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Getting started

ggshield is a CLI application that runs in your local environment or in a CI environment to help you detect more than 350+ types of secrets, as well as other potential security vulnerabilities or policy breaks affecting your codebase.

ggshield is open source on GitHub and accessible here.

ggshield can run:

  • in your local environment to scan local files and repositories or as a pre-commit hook.
  • in a CI environment,
  • in a pre-receive hook, if you have a self-managed VCS instance

Note :
ggshield uses our public API through py-gitguardian to scan files. Only metadata such as call time, request size and scan mode is stored when launching a scan with ggshield, therefore secrets and policy breaks incidents will not be displayed on your dashboard and your files and secrets won't be stored.

Step 1: Install ggshield#

The minimum requirements for installing ggshield are:

  • python 3.6+
  • git
  • pip

Note: GitGuardian supports versions of ggshield above and including v1.12.0.

The package runs on MacOS, Linux and Windows.

macOS - Using Homebrew#

You can install ggshield using Homebrew by running the following command:

$ brew install gitguardian/tap/ggshield

Linux packages#

Deb and RPM packages are available on Cloudsmith.

Setup instructions:

Other Operating Systems - Using pip#

Install and update using pip:

$ pip install ggshield

Updating#

To update ggshield you must add the -U/--upgrade option to the pip install command.

$ pip install -U ggshield

Step 2: Authenticate with your GitGuardian workspace#

ggshield requires an API key to authenticate the CLI with your GitGuardian workspace. There are 2 different types of API keys:

  • Service Accounts: a special type of token intended to represent a non-human user that needs to authenticate and be authorized for scenarios such as secrets scanning in CI pipelines or batch processing open incidents.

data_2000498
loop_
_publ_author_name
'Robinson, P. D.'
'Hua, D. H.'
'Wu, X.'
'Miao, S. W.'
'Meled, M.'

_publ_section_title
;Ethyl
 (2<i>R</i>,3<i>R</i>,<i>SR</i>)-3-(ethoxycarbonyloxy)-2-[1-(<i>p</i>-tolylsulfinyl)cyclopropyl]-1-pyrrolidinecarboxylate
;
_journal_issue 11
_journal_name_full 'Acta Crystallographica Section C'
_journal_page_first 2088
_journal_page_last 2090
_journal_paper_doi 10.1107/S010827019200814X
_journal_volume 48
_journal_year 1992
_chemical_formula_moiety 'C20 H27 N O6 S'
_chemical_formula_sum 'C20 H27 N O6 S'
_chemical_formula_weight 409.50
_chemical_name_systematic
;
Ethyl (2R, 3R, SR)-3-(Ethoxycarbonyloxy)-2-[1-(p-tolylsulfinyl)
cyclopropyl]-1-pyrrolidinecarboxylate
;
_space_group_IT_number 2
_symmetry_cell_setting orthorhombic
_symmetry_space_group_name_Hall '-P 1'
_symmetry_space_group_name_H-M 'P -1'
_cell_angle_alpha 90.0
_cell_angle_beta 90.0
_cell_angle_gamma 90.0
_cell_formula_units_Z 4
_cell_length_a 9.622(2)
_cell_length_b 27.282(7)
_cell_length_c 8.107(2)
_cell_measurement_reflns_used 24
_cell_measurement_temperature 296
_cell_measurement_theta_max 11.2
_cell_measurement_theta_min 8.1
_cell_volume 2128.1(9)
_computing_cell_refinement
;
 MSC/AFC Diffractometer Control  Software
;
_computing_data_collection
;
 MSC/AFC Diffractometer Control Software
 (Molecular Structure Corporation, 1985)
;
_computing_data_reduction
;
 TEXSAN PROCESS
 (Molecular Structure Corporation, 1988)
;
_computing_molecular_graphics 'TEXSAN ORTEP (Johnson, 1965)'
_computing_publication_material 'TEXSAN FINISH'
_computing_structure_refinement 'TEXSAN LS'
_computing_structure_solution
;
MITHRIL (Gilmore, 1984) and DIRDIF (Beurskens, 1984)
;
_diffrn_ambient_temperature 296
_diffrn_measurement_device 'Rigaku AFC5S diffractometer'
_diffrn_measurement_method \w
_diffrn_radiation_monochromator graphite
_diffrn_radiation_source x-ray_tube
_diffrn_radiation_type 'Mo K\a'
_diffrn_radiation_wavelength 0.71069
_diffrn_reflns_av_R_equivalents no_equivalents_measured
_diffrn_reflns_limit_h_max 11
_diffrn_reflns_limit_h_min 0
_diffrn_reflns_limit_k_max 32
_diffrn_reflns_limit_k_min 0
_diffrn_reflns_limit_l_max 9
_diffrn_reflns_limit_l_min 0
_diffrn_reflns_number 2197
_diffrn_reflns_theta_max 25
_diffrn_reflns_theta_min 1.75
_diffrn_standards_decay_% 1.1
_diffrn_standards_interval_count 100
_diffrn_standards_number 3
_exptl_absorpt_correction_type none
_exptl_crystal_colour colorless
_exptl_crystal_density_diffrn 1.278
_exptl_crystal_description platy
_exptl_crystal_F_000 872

• Personal Access Tokens: a token intended for the use of the GitGuardian API and command-line application ggshield by individual developers on their local workstations (e.g. pre-commit or pre-push git hooks).

Option 1: Automatically#

If you want to set up ggshield for use on your local workstation (e.g. to scan repos or in a pre-commit or pre-push git hook), we recommend running the following command:

ggshield auth login

This will open a new window in your web browser. Simply follow the steps to login to your workspace (or create a new account) and GitGuardian will automatically provision a personal access token and store it in your configuration.

You can find more details in the login command reference section.

Option 2: Manually#

You can also provision your API key manually. This is useful when you want to set up ggshield in your CI environment for example.

Create your API key#

To create your API key manually, please follow the steps described in the API authentication section. Once you have your API key ready, follow the rest of the guide on this page.

Source your API key in your environment#

Alternatively, you can create your personal access token manually and store it in the GITGUARDIAN_API_KEY environment variable to complete the setup.

If you're using an on-premise version of GitGuardian, you also need to set the GITGUARDIAN_INSTANCE environment variable with your on-premise instance URL (eg: https://dashboard.gitguardian.mycorp.local).

Step 3: Scan your first content with ggshield#

You can scan one of your repositories for secrets with the following command:

ggshield secret scan repo /path/to/your/repo

You can also run ggshield -h to get help on the CLI.

Go further with ggshield#

If you are looking to configure a CI/CD integration, take a look at our CI/CD Integrations page.

If you are looking to use GitGuardian at the git hooks level (pre-commit, pre-receive), take a look at our Git hooks documentation page.